<p>The best and first place you should look for documentation is {{ Source("netwerk/test/httpserver/nsIHttpServer.idl") }}. It's extremely comprehensive and detailed, and it should be enough to figure out how to make the server do what you want. I also suggest taking a look at the less-comprehensive server {{ Source("netwerk/test/httpserver/README", "README") }}, although the IDL should usually be sufficient.
</p>
<h4 name="Running_the_server"> Running the server </h4>
<p>To use the server in <a href="en/Writing_xpcshell-based_unit_tests">xpcshell-based tests</a>, include the following line at the top of your test file:
</p>
<pre class="eval">do_import_script("netwerk/test/httpserver/httpd.js");
</pre>
<p>Once you've done that, you can create a new server as follows:
</p>
<pre class="eval">var server = new nsHttpServer();

server.registerDirectory("/", nsILocalFileForBasePath);

const SERVER_PORT = 8080; // or some suitably large number
server.start(SERVER_PORT);

// and when the tests are done, most likely from a callback...
server.stop();
</pre>
<p>Note that because the server only runs when the xpcshell event loop is spun, you'll have to use <code>do_test_pending();</code> and doing your testing via callbacks, making sure to call <code>do_test_finished();</code> when the tests finish. Doing so is a little hairy, but since such a test is unlikely to be synchronous anyway it shouldn't be too hard to handle server asynchronicity.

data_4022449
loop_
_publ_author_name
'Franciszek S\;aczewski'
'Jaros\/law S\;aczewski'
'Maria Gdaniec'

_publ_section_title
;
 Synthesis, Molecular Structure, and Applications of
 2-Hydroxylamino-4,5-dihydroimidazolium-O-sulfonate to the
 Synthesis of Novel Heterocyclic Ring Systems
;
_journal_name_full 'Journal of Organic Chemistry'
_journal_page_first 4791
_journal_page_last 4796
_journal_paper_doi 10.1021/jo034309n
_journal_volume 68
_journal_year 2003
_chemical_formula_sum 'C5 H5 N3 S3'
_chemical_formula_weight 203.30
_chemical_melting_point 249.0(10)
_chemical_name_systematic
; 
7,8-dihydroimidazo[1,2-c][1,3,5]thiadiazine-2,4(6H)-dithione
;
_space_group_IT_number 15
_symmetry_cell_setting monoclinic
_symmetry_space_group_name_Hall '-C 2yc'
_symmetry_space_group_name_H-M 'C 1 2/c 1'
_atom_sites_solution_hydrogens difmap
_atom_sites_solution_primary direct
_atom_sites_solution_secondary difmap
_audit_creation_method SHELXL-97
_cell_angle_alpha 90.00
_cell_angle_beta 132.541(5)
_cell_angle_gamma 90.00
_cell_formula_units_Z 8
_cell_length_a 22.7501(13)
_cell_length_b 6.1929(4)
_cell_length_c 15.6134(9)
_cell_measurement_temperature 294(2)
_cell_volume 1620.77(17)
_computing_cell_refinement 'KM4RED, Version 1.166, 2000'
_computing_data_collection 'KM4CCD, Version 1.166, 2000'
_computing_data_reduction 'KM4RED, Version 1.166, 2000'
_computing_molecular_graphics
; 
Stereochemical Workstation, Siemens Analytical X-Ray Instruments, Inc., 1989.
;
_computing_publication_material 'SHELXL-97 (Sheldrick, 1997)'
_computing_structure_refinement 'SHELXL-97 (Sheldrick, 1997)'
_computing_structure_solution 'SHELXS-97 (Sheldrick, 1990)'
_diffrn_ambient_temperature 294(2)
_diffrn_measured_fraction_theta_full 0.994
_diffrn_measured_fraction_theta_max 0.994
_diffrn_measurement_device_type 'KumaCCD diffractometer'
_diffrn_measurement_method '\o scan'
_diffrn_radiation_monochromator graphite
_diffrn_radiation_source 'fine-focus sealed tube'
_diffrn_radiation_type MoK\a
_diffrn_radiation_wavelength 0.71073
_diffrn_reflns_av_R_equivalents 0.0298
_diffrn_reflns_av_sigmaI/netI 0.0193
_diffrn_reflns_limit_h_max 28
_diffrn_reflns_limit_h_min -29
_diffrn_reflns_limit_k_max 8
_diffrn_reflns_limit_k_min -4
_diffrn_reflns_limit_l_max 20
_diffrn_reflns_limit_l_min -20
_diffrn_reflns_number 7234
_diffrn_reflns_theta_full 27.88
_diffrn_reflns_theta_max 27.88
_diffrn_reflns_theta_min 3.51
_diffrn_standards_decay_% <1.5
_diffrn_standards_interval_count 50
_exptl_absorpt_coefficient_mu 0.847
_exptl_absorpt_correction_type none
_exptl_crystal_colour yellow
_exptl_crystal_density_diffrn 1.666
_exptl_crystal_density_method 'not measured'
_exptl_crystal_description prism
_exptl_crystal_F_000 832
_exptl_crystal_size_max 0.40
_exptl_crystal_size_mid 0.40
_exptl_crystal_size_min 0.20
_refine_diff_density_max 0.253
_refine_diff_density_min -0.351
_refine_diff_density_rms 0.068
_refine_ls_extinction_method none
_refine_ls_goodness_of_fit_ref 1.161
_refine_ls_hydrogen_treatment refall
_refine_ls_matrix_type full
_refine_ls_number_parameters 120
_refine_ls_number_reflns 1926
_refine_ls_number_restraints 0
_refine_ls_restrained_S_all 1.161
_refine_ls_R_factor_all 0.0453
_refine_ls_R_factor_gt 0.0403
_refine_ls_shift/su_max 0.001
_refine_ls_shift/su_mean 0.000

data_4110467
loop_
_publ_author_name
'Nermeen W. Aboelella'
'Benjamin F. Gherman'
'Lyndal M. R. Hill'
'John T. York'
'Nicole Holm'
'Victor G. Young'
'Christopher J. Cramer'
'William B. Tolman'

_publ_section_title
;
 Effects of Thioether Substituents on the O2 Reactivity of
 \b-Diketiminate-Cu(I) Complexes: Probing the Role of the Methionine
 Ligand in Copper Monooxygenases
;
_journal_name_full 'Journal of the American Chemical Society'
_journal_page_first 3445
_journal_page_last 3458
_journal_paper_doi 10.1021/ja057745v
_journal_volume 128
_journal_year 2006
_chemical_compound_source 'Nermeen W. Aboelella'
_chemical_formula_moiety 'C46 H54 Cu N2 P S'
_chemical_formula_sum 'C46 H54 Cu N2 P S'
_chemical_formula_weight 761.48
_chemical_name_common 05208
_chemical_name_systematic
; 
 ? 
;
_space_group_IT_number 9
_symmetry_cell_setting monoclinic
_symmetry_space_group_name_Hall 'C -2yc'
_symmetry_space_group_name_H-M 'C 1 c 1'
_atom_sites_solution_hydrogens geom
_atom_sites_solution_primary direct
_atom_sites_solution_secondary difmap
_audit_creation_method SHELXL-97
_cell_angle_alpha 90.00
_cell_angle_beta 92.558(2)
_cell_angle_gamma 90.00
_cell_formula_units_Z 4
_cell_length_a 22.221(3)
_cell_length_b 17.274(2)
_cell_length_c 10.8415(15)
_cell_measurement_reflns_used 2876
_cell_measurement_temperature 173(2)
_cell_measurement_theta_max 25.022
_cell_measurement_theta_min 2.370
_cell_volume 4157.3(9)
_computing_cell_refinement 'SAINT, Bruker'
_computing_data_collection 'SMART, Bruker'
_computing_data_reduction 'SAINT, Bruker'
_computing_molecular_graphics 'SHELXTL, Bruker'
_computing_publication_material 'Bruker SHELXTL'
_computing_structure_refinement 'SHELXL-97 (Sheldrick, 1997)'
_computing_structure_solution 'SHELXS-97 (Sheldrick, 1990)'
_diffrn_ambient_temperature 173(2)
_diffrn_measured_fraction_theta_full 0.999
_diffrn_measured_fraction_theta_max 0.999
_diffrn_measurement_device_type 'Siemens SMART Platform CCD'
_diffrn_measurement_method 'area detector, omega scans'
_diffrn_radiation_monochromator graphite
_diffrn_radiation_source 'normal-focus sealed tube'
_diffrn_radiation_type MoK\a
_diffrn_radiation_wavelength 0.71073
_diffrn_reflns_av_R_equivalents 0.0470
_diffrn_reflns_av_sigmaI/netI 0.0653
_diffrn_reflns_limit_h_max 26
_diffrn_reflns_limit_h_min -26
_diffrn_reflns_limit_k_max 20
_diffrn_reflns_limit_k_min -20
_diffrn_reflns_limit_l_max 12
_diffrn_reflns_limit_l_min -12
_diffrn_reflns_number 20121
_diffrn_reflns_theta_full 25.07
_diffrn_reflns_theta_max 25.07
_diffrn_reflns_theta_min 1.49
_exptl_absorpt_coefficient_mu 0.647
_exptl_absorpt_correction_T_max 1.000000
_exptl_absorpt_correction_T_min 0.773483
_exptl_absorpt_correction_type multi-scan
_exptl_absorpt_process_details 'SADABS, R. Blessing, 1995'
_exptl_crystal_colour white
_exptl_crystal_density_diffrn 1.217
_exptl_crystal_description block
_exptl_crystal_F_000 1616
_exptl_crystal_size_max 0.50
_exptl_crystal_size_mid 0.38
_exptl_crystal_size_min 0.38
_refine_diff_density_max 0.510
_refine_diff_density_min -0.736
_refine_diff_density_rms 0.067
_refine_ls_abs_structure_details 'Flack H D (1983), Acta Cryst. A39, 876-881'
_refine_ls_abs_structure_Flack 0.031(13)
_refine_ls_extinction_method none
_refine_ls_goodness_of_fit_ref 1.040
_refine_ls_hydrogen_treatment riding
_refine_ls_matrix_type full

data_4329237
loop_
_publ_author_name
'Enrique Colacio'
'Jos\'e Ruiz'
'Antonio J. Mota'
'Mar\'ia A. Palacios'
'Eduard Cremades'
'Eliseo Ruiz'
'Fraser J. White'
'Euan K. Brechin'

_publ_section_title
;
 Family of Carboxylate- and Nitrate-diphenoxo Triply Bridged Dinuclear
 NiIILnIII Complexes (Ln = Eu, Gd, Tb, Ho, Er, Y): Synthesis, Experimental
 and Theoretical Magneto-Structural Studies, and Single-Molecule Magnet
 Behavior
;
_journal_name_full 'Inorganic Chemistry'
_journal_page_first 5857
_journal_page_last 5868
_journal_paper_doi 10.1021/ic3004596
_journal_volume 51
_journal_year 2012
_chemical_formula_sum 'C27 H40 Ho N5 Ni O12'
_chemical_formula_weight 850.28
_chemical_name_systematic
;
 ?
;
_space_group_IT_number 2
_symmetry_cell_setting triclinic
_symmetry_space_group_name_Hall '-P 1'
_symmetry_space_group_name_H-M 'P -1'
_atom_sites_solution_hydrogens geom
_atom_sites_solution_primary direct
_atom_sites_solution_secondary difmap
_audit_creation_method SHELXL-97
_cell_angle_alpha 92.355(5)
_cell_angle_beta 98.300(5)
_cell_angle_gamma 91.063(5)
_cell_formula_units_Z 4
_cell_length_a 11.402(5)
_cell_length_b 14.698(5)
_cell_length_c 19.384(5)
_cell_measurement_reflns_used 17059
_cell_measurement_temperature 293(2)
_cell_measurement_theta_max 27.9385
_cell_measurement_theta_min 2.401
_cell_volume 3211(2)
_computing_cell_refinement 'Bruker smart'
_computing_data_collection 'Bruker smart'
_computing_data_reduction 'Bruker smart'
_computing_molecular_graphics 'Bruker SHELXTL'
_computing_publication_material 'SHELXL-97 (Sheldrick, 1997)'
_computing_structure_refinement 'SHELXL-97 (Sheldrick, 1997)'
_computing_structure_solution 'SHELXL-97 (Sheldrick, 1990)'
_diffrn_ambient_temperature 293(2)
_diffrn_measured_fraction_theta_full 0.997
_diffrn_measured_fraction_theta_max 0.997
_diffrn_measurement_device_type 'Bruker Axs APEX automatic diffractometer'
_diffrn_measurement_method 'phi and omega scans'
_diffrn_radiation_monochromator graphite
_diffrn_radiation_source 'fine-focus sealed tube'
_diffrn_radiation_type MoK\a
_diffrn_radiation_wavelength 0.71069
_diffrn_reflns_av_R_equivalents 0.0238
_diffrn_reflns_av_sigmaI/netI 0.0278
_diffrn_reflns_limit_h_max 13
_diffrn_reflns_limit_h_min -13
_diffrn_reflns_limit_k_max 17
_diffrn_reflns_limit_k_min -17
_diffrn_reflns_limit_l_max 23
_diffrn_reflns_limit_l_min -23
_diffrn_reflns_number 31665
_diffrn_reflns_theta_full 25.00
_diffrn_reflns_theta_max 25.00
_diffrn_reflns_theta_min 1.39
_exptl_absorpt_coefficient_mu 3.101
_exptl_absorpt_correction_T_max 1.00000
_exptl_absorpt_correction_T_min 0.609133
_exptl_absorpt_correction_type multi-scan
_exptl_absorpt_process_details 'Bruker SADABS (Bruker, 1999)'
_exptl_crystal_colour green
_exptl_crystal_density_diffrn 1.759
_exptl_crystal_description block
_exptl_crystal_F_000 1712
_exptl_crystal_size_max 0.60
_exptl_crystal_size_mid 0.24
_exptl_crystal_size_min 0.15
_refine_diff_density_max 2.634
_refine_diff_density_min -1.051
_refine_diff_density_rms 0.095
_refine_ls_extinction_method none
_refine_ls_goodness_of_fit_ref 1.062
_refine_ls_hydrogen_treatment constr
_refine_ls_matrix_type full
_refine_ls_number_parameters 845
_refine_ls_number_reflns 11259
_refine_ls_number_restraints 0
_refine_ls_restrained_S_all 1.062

</p>
<div class="note">
<p>Note: You <b>must</b> make sure to stop the server (the last line above) before your test completes. Failure to do so will result in the "XPConnect is being called on a scope without a Components property" assertion, which will cause your test to fail in debug builds, and you'll make people running tests grumbly because you've broken the tests.
</p>
</div>
<h4 name="Debugging_errors"> Debugging errors </h4>
<p>The server's default error pages don't give much information, partly because the error-dispatch mechanism doesn't accommodate doing so and partly because exposing errors in a real server could make it easier to exploit them. If you don't know why the server is acting a particular way, edit {{ Source("netwerk/test/httpserver/httpd.js", "httpd.js") }} and change the value of <code>DEBUG</code> to <code>true</code>. This will cause the server to print information about the processing of requests (and errors encountered doing so) to the console, and it's usually not difficult to determine why problems exist from that output. <code>DEBUG</code> is <code>false</code> by default because the information printed with it set to <code>true</code> unnecessarily obscures tinderbox output.
</p>
<h4 name="Header_modification_for_files"> Header modification for files </h4>
<p>The server supports modifying the headers of the files (not request handlers) it serves. To modify the headers for a file, create a sibling file with the first file's name followed by <code>^headers^</code>. Here's an example of how such a file might look:
</p>
<pre class="eval">HTTP 404 I want a cool HTTP description!
Content-Type: text/plain
</pre>
<p>The status line is optional; all other lines specify HTTP headers in the standard HTTP format. Any line ending style is accepted, and the file may optionally end in a single blank line, to play nice with Unix text tools like diff and cvs.